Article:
"The most beautiful place in the Arctic" is how Paul-Émile Victor described Greenland, a land of great table icebergs and of towering ice formations calved by the giant glaciers of the polar ice cap. The Eqi Glacier is one of the region’s most impressive sights. Here, the silence is broken only by the roaring and cracking of the ice. It is impossible to know if one is shivering from cold or from the sheer thrill of being here... Imagine the vast outline of a glacier, its translucent crystals glowing with an ice-blue fire in the sunlight. Paul-Émile Victor’s shelter cannot be overlooked; it was from here that the French Polar Expeditions’ anthropological and geographic explorations set off in the 1950s.
Cruise along the Northwestern shores of Greenland to Upernavik Fjord. Located between two island chains, Upernavik Fjord empties into Baffin Bay. Continuing north, discover Melville Bay which is called Qimusseriarsuaq by the local people, meaning "the great dog sledding place". Watch for wildlife and birds while sharing travel experiences with fellow passengers.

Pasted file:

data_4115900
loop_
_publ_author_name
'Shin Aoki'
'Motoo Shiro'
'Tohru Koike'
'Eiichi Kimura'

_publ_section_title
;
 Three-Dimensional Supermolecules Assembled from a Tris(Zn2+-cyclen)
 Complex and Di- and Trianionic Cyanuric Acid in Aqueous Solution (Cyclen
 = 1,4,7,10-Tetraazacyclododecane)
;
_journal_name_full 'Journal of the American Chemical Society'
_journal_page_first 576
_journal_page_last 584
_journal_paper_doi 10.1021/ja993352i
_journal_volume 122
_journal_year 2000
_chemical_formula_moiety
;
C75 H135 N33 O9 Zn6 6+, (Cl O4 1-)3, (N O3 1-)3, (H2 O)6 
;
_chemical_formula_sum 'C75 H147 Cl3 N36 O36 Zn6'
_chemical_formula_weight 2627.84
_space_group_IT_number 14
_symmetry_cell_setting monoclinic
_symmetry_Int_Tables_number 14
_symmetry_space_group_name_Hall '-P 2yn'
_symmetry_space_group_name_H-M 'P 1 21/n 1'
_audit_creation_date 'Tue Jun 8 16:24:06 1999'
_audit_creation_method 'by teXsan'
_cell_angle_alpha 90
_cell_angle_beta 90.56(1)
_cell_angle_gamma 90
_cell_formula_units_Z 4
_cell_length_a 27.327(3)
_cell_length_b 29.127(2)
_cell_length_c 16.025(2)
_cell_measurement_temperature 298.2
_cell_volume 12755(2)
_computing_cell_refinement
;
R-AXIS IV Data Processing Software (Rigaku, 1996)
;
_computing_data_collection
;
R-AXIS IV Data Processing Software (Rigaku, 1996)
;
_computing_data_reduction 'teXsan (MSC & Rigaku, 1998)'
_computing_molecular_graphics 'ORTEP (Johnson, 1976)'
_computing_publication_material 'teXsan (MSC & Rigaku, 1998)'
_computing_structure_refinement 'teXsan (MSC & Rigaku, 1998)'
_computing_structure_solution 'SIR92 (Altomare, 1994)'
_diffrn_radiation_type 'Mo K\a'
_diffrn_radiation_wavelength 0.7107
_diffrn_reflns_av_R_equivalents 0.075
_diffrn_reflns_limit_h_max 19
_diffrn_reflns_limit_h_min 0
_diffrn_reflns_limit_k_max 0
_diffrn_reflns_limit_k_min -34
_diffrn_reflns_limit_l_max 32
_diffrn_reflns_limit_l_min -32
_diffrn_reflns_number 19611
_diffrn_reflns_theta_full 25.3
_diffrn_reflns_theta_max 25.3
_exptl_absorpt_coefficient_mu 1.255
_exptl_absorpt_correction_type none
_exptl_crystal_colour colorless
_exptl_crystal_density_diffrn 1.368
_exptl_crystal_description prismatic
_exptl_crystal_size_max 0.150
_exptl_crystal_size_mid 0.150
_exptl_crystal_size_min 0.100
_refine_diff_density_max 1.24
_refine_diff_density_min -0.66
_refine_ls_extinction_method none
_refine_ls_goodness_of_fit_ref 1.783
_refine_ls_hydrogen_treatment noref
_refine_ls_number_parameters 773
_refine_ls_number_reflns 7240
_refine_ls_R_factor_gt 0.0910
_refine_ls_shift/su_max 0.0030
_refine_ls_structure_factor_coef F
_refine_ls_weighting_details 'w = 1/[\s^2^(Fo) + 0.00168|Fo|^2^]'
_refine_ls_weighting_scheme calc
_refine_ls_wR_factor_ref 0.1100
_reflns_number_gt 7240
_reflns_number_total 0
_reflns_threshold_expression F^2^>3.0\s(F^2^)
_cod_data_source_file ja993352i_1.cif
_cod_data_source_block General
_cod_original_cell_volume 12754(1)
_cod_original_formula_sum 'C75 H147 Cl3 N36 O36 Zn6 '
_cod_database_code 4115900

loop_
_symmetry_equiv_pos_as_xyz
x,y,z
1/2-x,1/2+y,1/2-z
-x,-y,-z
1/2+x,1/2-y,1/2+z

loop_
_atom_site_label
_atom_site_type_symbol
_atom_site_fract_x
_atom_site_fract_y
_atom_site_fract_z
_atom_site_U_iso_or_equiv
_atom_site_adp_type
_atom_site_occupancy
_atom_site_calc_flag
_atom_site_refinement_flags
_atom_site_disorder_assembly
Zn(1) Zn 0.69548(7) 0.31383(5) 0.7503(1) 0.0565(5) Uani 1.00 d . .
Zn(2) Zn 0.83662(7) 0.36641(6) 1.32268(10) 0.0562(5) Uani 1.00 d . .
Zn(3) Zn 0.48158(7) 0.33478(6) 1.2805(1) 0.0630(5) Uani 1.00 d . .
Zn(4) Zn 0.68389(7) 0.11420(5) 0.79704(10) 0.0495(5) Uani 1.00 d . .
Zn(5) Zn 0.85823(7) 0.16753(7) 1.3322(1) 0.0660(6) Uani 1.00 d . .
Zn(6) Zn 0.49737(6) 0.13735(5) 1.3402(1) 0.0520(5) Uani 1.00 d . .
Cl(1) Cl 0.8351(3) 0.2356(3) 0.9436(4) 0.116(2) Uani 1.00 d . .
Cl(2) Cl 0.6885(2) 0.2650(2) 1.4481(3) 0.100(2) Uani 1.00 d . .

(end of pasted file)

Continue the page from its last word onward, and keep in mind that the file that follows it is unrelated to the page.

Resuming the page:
The small uninhabited island of Tugtutoq, a former Inuit encampment, is located in the Upernavik region. The power of this place lies in its soft landscapes, which conceal many archaeological treasures nestling in the wild tundra. After a stop on a beautiful beach, you will have the opportunity to walk around ancient peat houses from the Thule civilisation, built according to a traditional method. The graves of a cemetery, dotted here and there between the rocks, seem to remind visitors of the presence of ancestors in these places marked by the Thulean culture.